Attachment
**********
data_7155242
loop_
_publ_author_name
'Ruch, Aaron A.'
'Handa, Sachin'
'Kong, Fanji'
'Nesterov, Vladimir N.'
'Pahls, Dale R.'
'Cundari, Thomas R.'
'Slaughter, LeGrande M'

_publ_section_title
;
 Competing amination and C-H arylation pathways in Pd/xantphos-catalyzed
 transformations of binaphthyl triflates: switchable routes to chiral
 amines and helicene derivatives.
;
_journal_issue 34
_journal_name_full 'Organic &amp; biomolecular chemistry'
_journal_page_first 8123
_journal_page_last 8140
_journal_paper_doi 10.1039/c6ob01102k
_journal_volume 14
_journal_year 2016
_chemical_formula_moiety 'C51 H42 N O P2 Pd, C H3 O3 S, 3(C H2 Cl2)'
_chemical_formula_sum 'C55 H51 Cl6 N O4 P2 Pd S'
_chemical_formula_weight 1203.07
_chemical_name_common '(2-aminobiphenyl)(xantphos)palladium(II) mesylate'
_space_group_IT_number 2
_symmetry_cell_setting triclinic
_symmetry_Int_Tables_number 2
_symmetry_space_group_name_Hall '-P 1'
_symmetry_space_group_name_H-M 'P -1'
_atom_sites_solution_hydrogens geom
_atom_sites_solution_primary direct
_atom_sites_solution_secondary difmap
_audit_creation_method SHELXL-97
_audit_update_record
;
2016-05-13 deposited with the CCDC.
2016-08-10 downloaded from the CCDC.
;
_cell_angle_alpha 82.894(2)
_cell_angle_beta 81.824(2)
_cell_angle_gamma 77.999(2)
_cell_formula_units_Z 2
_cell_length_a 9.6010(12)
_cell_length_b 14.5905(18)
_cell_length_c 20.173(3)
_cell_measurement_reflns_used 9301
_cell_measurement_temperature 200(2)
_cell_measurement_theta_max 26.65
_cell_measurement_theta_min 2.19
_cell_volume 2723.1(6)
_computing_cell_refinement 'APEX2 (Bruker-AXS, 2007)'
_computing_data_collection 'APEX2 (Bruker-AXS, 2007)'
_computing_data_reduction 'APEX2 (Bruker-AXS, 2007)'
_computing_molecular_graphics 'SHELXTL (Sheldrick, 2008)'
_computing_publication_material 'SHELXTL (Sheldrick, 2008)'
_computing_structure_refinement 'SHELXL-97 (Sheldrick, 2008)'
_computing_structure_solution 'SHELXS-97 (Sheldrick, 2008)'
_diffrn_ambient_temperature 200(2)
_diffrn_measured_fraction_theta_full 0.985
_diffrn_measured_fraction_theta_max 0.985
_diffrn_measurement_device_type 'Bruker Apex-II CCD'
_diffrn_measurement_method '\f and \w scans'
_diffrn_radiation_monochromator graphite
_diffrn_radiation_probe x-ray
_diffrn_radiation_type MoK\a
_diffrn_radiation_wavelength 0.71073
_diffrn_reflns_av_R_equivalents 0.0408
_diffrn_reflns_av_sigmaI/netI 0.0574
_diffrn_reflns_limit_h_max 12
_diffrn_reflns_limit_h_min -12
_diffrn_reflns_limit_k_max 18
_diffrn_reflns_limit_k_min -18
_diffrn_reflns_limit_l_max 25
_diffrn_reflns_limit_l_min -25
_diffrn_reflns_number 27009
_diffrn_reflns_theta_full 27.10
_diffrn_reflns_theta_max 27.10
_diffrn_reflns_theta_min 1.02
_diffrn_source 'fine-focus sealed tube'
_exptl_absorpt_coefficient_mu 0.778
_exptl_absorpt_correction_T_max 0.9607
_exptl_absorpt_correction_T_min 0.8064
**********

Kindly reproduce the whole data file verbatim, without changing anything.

data_7155242
loop_
_publ_author_name
'Ruch, Aaron A.'
'Handa, Sachin'
'Kong, Fanji'
'Nesterov, Vladimir N.'
'Pahls, Dale R.'
'Cundari, Thomas R.'
'Slaughter, LeGrande M'

_publ_section_title
;
 Competing amination and C-H arylation pathways in Pd/xantphos-catalyzed
 transformations of binaphthyl triflates: switchable routes to chiral
 amines and helicene derivatives.
;
_journal_issue 34
_journal_name_full 'Organic &amp; biomolecular chemistry'
_journal_page_first 8123
_journal_page_last 8140
_journal_paper_doi 10.1039/c6ob01102k
_journal_volume 14
_journal_year 2016
_chemical_formula_moiety 'C51 H42 N O P2 Pd, C H3 O3 S, 3(C H2 Cl2)'
_chemical_formula_sum 'C55 H51 Cl6 N O4 P2 Pd S'
_chemical_formula_weight 1203.07
_chemical_name_common '(2-aminobiphenyl)(xantphos)palladium(II) mesylate'
_space_group_IT_number 2
_symmetry_cell_setting triclinic
_symmetry_Int_Tables_number 2
_symmetry_space_group_name_Hall '-P 1'
_symmetry_space_group_name_H-M 'P -1'
_atom_sites_solution_hydrogens geom
_atom_sites_solution_primary direct
_atom_sites_solution_secondary difmap
_audit_creation_method SHELXL-97
_audit_update_record
;
2016-05-13 deposited with the CCDC.
2016-08-10 downloaded from the CCDC.
;
_cell_angle_alpha 82.894(2)
_cell_angle_beta 81.824(2)
_cell_angle_gamma 77.999(2)
_cell_formula_units_Z 2
_cell_length_a 9.6010(12)
_cell_length_b 14.5905(18)
_cell_length_c 20.173(3)
_cell_measurement_reflns_used 9301
_cell_measurement_temperature 200(2)
_cell_measurement_theta_max 26.65
_cell_measurement_theta_min 2.19
_cell_volume 2723.1(6)
_computing_cell_refinement 'APEX2 (Bruker-AXS, 2007)'
_computing_data_collection 'APEX2 (Bruker-AXS, 2007)'
_computing_data_reduction 'APEX2 (Bruker-AXS, 2007)'
_computing_molecular_graphics 'SHELXTL (Sheldrick, 2008)'
_computing_publication_material 'SHELXTL (Sheldrick, 2008)'
_computing_structure_refinement 'SHELXL-97 (Sheldrick, 2008)'
_computing_structure_solution 'SHELXS-97 (Sheldrick, 2008)'
_diffrn_ambient_temperature 200(2)
_diffrn_measured_fraction_theta_full 0.985
_diffrn_measured_fraction_theta_max 0.985
_diffrn_measurement_device_type 'Bruker Apex-II CCD'
_diffrn_measurement_method '\f and \w scans'
_diffrn_radiation_monochromator graphite
_diffrn_radiation_probe x-ray
_diffrn_radiation_type MoK\a
_diffrn_radiation_wavelength 0.71073
_diffrn_reflns_av_R_equivalents 0.0408
_diffrn_reflns_av_sigmaI/netI 0.0574
_diffrn_reflns_limit_h_max 12
_diffrn_reflns_limit_h_min -12
_diffrn_reflns_limit_k_max 18
_diffrn_reflns_limit_k_min -18
_diffrn_reflns_limit_l_max 25
_diffrn_reflns_limit_l_min -25
_diffrn_reflns_number 27009
_diffrn_reflns_theta_full 27.10
_diffrn_reflns_theta_max 27.10
_diffrn_reflns_theta_min 1.02
_diffrn_source 'fine-focus sealed tube'
_exptl_absorpt_coefficient_mu 0.778
_exptl_absorpt_correction_T_max 0.9607
_exptl_absorpt_correction_T_min 0.8064